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Steve ScarpaAugust 1, 202311min
Assistant Professor of Art Tammy Nguyen will follow her recently won Guggenheim Fellowship with her first museum solo exhibition, taking place at the Institute of Contemporary Art in Boston from Aug 24, 2023 to Jan 28, 2024. Nguyen was recognized with the Guggenheim for her work intersecting the disciplines of painting, drawing, printmaking, and bookmaking. She’s bringing the same wide-ranging approach to her newest show, inspired by Ralph Waldo Emerson’s book-length essay Nature, written in 1836 in Concord, Mass. “I am thinking a lot about some of the essential ideas in Nature, like how does man create and extend his…

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Editorial StaffJuly 26, 20235min
From completing life-saving surgeries, to performing heart-gripping music, to fearlessly swimming the English Channel, the possession of paired appendages (arms and legs) is critical to human achievement. However, paired appendages are not unique to humans. Scientists have long known that human limbs evolved from the paired fins found in fishes, but where the first paired fins came from remains one of the great mysteries in evolutionary biology.    Visiting Assistant Professor of Biology Amanda Cass was a co-author of a large, multi-institutional study published in the journal Nature investigating how paired appendages evolved in early vertebrate animals. The study, spearheaded by…

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Steve ScarpaJuly 11, 20239min
A chance encounter with a scarlet tanager, a migratory songbird that travels from North to South America on a yearly basis, prompted Associate Professor of Spanish María Ospina to consider the larger topics of what animals think and feel and, ultimately, how human beings define their own concept of home. Ospina has recently released a novel written in Spanish entitled “Solo un poco aquí,” published by Random House in Latin America, where she explores how animals move across the landscapes that humans transform. Ospina’s novel has been reviewed in Spain’s most important newspaper, El País, by the renown Mexican author Emiliano…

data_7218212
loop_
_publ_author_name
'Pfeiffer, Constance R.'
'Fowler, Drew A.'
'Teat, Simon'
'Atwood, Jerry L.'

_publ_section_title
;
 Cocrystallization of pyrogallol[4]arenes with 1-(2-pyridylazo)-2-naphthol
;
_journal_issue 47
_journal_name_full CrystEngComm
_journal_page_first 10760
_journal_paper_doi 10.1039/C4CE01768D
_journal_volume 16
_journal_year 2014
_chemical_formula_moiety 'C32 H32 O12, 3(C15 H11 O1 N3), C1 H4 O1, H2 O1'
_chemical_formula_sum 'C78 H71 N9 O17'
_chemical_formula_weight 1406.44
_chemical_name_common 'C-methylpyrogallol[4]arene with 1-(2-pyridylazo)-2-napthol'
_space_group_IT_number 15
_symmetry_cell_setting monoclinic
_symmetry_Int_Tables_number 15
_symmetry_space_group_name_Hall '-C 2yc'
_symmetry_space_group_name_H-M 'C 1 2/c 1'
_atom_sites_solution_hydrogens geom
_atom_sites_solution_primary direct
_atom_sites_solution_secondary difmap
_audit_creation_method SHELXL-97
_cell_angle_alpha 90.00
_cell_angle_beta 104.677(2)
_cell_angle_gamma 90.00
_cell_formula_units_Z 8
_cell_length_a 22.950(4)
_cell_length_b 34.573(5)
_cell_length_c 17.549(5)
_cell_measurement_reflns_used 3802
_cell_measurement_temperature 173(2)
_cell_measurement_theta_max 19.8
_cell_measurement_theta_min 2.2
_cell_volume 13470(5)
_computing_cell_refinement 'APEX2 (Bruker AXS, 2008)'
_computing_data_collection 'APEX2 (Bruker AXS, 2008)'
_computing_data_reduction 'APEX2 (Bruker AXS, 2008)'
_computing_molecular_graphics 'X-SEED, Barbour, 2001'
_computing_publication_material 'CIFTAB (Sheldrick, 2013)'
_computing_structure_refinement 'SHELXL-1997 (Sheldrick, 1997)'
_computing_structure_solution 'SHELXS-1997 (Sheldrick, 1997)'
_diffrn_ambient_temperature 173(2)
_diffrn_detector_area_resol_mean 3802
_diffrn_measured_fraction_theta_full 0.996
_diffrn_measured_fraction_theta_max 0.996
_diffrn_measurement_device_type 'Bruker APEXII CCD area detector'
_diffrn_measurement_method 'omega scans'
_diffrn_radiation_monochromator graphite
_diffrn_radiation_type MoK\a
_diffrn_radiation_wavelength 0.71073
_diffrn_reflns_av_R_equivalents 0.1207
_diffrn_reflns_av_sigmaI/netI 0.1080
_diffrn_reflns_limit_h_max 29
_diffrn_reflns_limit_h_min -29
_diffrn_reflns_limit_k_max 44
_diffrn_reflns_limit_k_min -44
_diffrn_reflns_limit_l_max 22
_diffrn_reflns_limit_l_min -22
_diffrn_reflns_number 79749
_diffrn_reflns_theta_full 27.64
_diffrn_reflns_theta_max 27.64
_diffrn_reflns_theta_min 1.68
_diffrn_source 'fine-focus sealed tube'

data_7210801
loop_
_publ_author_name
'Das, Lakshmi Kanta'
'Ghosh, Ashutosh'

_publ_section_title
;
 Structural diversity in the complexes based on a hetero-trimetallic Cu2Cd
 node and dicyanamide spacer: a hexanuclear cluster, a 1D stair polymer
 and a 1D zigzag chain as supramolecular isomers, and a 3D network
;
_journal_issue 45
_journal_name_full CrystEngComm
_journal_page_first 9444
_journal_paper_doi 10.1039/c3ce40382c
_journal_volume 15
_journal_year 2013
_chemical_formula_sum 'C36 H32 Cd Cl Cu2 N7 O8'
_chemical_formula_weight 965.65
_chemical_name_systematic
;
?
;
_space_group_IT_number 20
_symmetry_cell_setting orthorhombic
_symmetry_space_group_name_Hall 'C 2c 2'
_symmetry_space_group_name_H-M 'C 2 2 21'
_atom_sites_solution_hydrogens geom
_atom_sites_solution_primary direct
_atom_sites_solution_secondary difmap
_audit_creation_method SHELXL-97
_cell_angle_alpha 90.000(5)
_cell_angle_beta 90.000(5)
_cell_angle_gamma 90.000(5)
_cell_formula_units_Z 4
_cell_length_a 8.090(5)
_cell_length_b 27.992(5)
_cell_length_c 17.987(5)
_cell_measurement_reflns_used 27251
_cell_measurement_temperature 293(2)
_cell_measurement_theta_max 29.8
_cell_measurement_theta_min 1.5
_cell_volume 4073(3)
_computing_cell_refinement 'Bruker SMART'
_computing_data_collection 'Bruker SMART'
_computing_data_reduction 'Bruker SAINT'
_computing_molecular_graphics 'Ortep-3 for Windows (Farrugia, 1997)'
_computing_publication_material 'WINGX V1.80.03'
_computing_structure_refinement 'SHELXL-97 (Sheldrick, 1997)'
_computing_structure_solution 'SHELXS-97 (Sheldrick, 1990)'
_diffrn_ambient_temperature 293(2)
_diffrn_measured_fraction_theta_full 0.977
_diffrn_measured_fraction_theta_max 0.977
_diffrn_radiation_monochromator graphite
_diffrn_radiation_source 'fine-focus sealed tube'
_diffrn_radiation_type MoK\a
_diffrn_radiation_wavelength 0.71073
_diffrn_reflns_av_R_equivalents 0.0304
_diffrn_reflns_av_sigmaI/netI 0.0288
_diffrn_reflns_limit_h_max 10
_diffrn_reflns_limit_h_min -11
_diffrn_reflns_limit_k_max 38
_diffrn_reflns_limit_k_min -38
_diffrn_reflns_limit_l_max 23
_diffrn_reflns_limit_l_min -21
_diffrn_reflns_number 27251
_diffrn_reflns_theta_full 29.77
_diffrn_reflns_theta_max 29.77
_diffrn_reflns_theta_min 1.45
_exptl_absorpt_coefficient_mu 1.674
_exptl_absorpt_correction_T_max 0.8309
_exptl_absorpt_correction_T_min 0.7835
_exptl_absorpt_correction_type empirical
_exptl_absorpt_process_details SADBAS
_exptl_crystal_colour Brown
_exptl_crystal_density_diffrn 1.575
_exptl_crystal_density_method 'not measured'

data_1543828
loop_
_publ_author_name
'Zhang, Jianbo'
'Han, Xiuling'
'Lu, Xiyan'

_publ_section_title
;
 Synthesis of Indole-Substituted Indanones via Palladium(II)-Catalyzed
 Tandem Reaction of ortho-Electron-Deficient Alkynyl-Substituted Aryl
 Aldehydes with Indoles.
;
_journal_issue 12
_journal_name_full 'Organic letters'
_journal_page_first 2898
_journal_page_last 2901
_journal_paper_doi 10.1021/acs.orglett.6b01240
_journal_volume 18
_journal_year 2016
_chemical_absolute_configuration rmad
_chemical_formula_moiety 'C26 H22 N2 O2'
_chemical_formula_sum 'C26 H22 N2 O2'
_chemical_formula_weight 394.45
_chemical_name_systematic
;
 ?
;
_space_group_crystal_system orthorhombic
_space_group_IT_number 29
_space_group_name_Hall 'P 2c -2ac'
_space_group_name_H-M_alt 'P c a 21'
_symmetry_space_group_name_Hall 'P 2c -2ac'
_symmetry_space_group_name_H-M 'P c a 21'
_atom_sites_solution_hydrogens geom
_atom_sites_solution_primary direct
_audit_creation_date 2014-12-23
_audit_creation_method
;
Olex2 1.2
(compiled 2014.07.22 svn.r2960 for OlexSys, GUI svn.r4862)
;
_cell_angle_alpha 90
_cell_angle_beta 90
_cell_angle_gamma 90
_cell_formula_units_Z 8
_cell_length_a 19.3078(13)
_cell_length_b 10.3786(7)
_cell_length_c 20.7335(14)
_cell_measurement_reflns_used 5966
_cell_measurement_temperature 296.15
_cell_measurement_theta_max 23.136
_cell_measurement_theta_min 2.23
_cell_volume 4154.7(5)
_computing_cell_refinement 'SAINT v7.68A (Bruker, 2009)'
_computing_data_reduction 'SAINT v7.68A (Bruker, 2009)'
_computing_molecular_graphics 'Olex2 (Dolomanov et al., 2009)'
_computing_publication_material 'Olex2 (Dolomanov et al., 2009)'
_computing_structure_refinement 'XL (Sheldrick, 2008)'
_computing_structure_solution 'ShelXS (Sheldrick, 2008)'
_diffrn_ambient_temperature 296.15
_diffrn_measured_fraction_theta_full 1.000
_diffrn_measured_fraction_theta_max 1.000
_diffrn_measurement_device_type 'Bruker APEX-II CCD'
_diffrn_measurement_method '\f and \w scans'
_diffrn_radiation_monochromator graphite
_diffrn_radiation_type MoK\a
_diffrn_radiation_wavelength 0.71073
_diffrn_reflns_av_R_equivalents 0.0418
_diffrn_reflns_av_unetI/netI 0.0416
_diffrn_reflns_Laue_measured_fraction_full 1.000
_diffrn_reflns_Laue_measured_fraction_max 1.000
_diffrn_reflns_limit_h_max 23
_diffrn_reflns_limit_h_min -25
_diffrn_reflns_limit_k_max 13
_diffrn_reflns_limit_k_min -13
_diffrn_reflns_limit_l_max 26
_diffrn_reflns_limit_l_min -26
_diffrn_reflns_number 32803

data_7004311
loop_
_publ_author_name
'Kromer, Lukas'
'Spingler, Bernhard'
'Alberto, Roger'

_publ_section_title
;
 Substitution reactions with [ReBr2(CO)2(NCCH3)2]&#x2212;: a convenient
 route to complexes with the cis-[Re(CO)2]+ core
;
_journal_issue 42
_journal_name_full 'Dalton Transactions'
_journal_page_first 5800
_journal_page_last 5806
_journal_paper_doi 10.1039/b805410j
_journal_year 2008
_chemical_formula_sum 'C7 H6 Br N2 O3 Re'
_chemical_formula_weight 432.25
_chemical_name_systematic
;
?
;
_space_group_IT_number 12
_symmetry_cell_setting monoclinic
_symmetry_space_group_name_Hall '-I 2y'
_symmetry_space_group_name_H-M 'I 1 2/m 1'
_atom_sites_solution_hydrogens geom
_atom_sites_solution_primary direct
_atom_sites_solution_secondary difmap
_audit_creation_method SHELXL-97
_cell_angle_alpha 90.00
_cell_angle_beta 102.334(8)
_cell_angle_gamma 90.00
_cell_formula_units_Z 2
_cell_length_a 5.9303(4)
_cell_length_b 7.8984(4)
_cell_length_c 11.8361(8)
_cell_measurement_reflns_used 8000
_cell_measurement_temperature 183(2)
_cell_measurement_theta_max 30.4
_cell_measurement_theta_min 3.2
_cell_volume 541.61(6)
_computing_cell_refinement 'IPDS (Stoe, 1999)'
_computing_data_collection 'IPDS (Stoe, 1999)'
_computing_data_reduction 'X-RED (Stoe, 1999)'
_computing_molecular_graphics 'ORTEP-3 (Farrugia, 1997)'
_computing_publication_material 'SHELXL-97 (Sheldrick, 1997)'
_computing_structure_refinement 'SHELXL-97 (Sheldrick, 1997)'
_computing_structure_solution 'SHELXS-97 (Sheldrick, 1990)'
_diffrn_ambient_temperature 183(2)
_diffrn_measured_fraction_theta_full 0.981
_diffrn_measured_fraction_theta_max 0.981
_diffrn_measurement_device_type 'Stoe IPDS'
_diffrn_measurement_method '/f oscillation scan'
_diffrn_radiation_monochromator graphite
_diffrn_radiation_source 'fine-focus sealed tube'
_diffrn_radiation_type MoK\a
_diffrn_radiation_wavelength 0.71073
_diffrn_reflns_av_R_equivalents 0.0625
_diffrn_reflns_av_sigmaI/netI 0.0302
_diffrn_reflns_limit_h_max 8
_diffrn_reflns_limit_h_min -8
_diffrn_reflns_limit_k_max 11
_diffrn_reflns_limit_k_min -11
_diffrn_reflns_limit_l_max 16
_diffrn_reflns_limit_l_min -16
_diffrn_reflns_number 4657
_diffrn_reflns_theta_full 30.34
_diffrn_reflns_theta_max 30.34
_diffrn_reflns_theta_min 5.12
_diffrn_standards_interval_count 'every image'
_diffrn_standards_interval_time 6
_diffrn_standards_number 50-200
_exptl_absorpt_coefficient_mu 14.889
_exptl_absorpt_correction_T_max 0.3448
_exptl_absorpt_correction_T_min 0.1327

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Steve ScarpaJune 27, 20235min
New research from Assistant Professor of Government Alyx Mark and Tiger Bjornlund ’24 shows that courts with publicly financed elections are viewed as more legitimate and less susceptible to donor influence than those that are selected through privately financed campaigns. The paper, titled “Public Campaign Financing’s Effects on Judicial Legitimacy : Evidence From a Survey Experiment,” was published May 30 in the journal Research and Politics. “There is so much focus on the U.S. Supreme Court, but there are entire other levels of courts that receive less attention that have an impact on our day to day lives,” Mark said. In Spring…

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Mike MavredakisJune 14, 20235min
A day of celebration, demonstration, and love. Middletown Pride hit the heart of the city on June 3, as locals and not-so-locals joined together in support of love, equity, and inclusion. Wesleyan was one of four partner organizations of the Middletown Pride event, alongside the City of Middletown, Middlesex County Chamber of Commerce, and Russell Library. Andrew White, Caleb T. Winchester University Librarian at Olin Library, said that he has been attending Pride events since the 1980s and has been involved in Middletown Pride since the first event. He said it marks Middletown and Connecticut as communities striving to “be…

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Mike MavredakisJune 7, 202315min
President Michael S. Roth ’78 wrote a review of an anthology of the late Hayden White’s works titled The Ethics of Narrative: Essays on History, Literature, and Theory, 1998-2007 for the Los Angeles Review of Books. Roth said White “was a consistently intelligent and engaging postmodern advocate for thinking about history as a form of imaginative reconstruction that could either constrain people or inspire their liberation.” Roth also penned an op-ed in The Boston Globe drawing parallels between education and democracy. “We must be on our guard against those who are afraid of that exploration; we must stand up against…